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18 Apr 2007 : Column 85WH—continued

And yet—

Andrew Stunell (Hazel Grove) (LD): I wonder whether it would help the hon. Gentleman in deploying his argument if I advised him that that policy paper was referred back by our conference, and is not yet established party policy.

Mr. Prentice: It should be. It is a disgrace.

I do not want to go into this. I have lived with these changes for too long. However, if local government is to be truly local, and if people are to have a sense of place, as my friend the Member for Burnley said, they should be consulted. Sometimes, my local authority in Pendle, which is Liberal-controlled, as is the authority in Burnley, consults people. I remember getting a form—last year or perhaps the year before; I cannot remember—inviting me to give my views on a proposal to establish new parish and town councils. I thought that that was great. Pendle’s housing has now been floated off, and is no longer the direct responsibility of the district council, but the tenants were consulted. The tenants voted in favour of having the repairs done, and so on. They were persuaded, as there was a public campaign, but I do not have any problems with that, as they were consulted. The idea that we can propose these huge changes to local government just by referring to the views of stakeholders, whoever they might be, and not consulting the people is absurd.

To sum up my position, I am not persuaded that it is necessary to go through huge restructuring and
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upheaval to deliver the better services that people expect, and have a right to expect. I want to see the transformational agenda continue. I want to see local government providing services that are tailored to the needs of local people, and are responsive. I do not resile from that agenda. However, the dividing line is that, before these changes occur, if they do occur, local people should be consulted.

10.19 am

Mr. Ben Wallace (Lancaster and Wyre) (Con): Earlier, I had discussions with councillors from Preston and officials from Lancaster. I want to welcome those who have come here today.

Ann Winterton (in the Chair): Order. It may help hon. Members if I make the point that it is not the custom to refer to people in the Gallery either here in Westminster Hall or in the main Chamber. It has happened twice, but I did not pull up the initiator of the debate as she is a new Member.

Mr. Wallace: Thank you, Lady Winterton. I, too, am a new Member, so perhaps a bit of leeway might be given.

I thought that it might be interesting to make a point about the automatic assumption that unitary rather than two-tier is best, and perhaps echo some of the comments of the hon. Member for Pendle (Mr. Prentice). He and I have one thing in common: we are both from Scotland. I represented a region in the Scottish Parliament and saw the consequences of the Conservative Government’s changes. Lord Lang, as he is now called, abolished overnight the two-tier system across the whole of Scotland. I can certainly say from experience that that did not lead de facto to better services across Scotland. It is still the case that what make for better local authority services in Scotland are the quality of the councillors and officials, and where the boundaries are drawn.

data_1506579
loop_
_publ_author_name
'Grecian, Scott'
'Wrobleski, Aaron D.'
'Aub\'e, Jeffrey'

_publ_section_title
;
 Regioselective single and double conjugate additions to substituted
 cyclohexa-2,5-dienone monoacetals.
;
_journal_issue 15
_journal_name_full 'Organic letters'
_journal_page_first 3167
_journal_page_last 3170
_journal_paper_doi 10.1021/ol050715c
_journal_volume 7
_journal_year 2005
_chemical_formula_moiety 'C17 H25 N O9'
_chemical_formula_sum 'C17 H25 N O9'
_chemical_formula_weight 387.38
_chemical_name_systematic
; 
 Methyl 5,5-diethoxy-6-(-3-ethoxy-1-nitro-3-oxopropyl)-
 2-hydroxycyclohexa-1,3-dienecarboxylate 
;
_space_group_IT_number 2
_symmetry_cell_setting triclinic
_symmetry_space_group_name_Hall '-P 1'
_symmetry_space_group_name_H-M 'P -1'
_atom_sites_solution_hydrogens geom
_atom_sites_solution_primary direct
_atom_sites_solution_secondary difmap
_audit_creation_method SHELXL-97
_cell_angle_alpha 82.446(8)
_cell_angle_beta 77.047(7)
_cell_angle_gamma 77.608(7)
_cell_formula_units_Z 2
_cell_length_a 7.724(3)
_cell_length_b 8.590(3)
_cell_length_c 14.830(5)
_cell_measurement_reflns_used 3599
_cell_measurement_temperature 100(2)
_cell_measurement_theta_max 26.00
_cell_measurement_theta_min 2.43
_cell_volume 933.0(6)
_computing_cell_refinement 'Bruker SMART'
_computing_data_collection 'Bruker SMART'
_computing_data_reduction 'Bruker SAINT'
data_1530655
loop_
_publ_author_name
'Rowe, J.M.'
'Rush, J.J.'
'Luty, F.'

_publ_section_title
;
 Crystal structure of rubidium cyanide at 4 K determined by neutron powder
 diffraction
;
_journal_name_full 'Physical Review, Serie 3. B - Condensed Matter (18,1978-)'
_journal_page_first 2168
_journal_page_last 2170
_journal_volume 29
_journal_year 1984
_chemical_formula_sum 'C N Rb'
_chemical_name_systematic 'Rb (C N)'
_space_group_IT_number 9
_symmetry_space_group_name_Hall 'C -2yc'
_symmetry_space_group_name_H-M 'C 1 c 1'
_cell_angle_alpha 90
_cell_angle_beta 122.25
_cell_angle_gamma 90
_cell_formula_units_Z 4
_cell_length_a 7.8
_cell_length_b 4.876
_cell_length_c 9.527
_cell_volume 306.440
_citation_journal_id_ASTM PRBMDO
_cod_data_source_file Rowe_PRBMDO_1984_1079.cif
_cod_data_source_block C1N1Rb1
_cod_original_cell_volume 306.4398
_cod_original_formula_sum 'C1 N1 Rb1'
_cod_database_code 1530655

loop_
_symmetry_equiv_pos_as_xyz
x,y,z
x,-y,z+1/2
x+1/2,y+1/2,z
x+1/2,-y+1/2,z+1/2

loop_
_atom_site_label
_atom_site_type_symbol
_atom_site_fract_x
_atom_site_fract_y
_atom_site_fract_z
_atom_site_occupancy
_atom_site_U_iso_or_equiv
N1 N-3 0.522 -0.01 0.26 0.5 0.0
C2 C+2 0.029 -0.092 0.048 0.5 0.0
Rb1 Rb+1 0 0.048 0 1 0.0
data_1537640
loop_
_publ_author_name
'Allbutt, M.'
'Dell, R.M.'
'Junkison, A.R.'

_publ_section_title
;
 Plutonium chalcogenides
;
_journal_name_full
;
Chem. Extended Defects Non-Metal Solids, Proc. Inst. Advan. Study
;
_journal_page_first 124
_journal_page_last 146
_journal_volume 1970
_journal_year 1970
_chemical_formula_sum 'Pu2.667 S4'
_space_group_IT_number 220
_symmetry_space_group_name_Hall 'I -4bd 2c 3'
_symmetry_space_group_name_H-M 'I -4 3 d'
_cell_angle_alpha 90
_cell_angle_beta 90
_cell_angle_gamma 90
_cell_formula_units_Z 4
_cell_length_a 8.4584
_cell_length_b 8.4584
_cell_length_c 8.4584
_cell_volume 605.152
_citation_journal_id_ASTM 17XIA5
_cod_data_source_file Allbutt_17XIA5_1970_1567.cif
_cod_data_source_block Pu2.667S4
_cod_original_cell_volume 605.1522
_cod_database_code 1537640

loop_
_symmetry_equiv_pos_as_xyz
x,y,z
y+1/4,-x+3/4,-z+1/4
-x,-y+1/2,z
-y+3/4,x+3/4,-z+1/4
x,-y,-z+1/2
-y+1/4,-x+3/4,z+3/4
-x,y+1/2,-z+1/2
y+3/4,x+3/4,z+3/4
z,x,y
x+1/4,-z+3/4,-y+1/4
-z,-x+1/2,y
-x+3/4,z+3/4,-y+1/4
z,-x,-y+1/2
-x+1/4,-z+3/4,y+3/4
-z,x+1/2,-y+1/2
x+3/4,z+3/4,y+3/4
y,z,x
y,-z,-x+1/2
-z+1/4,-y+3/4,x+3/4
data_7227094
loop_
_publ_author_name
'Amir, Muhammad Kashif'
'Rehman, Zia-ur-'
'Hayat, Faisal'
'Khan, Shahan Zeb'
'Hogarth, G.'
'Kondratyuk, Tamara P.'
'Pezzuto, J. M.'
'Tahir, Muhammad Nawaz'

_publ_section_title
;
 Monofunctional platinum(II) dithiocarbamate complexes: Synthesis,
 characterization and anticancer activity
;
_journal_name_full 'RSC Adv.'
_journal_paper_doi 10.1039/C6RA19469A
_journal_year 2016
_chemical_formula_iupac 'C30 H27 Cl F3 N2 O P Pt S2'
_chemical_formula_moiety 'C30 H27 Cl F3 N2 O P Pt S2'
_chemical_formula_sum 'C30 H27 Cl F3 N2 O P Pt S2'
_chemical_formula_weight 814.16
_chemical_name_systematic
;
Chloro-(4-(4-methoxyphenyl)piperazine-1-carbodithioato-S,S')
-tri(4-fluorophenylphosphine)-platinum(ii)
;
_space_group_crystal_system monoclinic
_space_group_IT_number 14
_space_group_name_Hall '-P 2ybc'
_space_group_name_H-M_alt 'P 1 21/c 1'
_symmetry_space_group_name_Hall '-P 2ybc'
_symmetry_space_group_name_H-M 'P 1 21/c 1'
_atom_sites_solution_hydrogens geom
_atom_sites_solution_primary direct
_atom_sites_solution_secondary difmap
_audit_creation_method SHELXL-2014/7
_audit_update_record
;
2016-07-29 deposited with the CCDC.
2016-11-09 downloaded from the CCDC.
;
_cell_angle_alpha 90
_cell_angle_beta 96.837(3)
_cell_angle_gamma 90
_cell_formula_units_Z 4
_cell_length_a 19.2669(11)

I represented Aberdeenshire, and the area that I had to cover was more than 10,000 square miles. In larger regions, the urban environment inevitably wins out over the rural. In comparison, services in urban areas are better than those that people in rural areas have to accept. We should not simply assume that two-tier is wrong. It works in other countries. Perhaps we do not have the boundaries right, and perhaps the population thresholds need to change.

I kept in touch with my local authorities, and what I found most disturbing was the process that the Government went through in deciding who should be considered and who should not. It may have led to some confusion for my colleagues in Lancashire and for councillors, as it was not clear what councils had to do to qualify and what they had to promise to deliver in order for their bid to win. That has not helped the situation.

There is a good dose of politics in all local authority reorganisation, whichever Government are doing it. It is no coincidence that the list of the 16 successful bids begins with Conservative, Conservative, Liberal Democrat, Conservative, no overall control, Conservative. The vast majority happen to be Conservative, Liberal Democrat or no overall control local authorities.

I could mischievously speculate that Lancashire county council without Preston and Burnley would much more likely be a Conservative-run council.
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Several county councillors would be lost—they would go into the pot—and perhaps that is not desirable. As the Conservatives found in Scotland, if a Government abolish all district councils, overnight they lose party workers who worked for them in the election. At the stroke of a pen, they wipe out hundreds of Labour or Conservative councillors—they are no longer around.